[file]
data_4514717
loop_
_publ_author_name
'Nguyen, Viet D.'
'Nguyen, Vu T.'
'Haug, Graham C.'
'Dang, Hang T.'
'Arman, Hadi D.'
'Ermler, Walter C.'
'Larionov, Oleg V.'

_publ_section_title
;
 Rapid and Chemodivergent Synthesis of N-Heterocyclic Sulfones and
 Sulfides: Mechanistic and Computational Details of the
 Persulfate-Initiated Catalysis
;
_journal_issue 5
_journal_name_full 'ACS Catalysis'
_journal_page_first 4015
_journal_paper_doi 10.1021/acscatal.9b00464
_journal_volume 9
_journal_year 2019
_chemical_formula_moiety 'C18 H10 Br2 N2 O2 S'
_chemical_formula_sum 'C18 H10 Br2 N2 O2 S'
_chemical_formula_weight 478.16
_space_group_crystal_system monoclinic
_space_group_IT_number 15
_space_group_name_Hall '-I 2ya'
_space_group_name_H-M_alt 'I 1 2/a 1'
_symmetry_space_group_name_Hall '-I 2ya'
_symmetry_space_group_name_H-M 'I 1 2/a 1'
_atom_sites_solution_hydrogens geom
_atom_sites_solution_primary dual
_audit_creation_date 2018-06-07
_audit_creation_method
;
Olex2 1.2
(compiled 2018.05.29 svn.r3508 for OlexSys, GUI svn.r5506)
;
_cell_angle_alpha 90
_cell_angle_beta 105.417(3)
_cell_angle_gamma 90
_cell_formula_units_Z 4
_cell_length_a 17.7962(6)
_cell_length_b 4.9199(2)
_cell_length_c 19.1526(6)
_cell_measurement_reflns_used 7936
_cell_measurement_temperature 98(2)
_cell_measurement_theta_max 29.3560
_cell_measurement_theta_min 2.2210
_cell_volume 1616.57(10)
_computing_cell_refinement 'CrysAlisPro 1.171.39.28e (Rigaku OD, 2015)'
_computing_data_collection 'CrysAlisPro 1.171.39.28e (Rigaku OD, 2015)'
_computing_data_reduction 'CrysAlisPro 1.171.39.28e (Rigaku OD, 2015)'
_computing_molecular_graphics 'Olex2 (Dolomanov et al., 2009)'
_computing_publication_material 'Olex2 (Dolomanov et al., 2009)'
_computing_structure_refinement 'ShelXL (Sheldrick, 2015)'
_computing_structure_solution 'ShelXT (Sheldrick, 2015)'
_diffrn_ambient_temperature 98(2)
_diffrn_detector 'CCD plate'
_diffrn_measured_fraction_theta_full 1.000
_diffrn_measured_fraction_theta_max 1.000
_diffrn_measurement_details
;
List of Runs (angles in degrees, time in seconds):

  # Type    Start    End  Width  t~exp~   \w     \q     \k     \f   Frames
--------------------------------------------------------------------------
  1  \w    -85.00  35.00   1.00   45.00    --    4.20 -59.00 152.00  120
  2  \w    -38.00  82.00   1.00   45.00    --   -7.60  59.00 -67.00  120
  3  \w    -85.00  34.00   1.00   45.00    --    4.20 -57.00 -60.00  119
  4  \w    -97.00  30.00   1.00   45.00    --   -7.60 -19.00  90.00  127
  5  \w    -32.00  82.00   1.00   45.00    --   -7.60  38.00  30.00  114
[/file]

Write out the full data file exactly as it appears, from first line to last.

data_4514717
loop_
_publ_author_name
'Nguyen, Viet D.'
'Nguyen, Vu T.'
'Haug, Graham C.'
'Dang, Hang T.'
'Arman, Hadi D.'
'Ermler, Walter C.'
'Larionov, Oleg V.'

_publ_section_title
;
 Rapid and Chemodivergent Synthesis of N-Heterocyclic Sulfones and
 Sulfides: Mechanistic and Computational Details of the
 Persulfate-Initiated Catalysis
;
_journal_issue 5
_journal_name_full 'ACS Catalysis'
_journal_page_first 4015
_journal_paper_doi 10.1021/acscatal.9b00464
_journal_volume 9
_journal_year 2019
_chemical_formula_moiety 'C18 H10 Br2 N2 O2 S'
_chemical_formula_sum 'C18 H10 Br2 N2 O2 S'
_chemical_formula_weight 478.16
_space_group_crystal_system monoclinic
_space_group_IT_number 15
_space_group_name_Hall '-I 2ya'
_space_group_name_H-M_alt 'I 1 2/a 1'
_symmetry_space_group_name_Hall '-I 2ya'
_symmetry_space_group_name_H-M 'I 1 2/a 1'
_atom_sites_solution_hydrogens geom
_atom_sites_solution_primary dual
_audit_creation_date 2018-06-07
_audit_creation_method
;
Olex2 1.2
(compiled 2018.05.29 svn.r3508 for OlexSys, GUI svn.r5506)
;
_cell_angle_alpha 90
_cell_angle_beta 105.417(3)
_cell_angle_gamma 90
_cell_formula_units_Z 4
_cell_length_a 17.7962(6)
_cell_length_b 4.9199(2)
_cell_length_c 19.1526(6)
_cell_measurement_reflns_used 7936
_cell_measurement_temperature 98(2)
_cell_measurement_theta_max 29.3560
_cell_measurement_theta_min 2.2210
_cell_volume 1616.57(10)
_computing_cell_refinement 'CrysAlisPro 1.171.39.28e (Rigaku OD, 2015)'
_computing_data_collection 'CrysAlisPro 1.171.39.28e (Rigaku OD, 2015)'
_computing_data_reduction 'CrysAlisPro 1.171.39.28e (Rigaku OD, 2015)'
_computing_molecular_graphics 'Olex2 (Dolomanov et al., 2009)'
_computing_publication_material 'Olex2 (Dolomanov et al., 2009)'
_computing_structure_refinement 'ShelXL (Sheldrick, 2015)'
_computing_structure_solution 'ShelXT (Sheldrick, 2015)'
_diffrn_ambient_temperature 98(2)
_diffrn_detector 'CCD plate'
_diffrn_measured_fraction_theta_full 1.000
_diffrn_measured_fraction_theta_max 1.000
_diffrn_measurement_details
;
List of Runs (angles in degrees, time in seconds):

  # Type    Start    End  Width  t~exp~   \w     \q     \k     \f   Frames
--------------------------------------------------------------------------
  1  \w    -85.00  35.00   1.00   45.00    --    4.20 -59.00 152.00  120
  2  \w    -38.00  82.00   1.00   45.00    --   -7.60  59.00 -67.00  120
  3  \w    -85.00  34.00   1.00   45.00    --    4.20 -57.00 -60.00  119
  4  \w    -97.00  30.00   1.00   45.00    --   -7.60 -19.00  90.00  127
  5  \w    -32.00  82.00   1.00   45.00    --   -7.60  38.00  30.00  114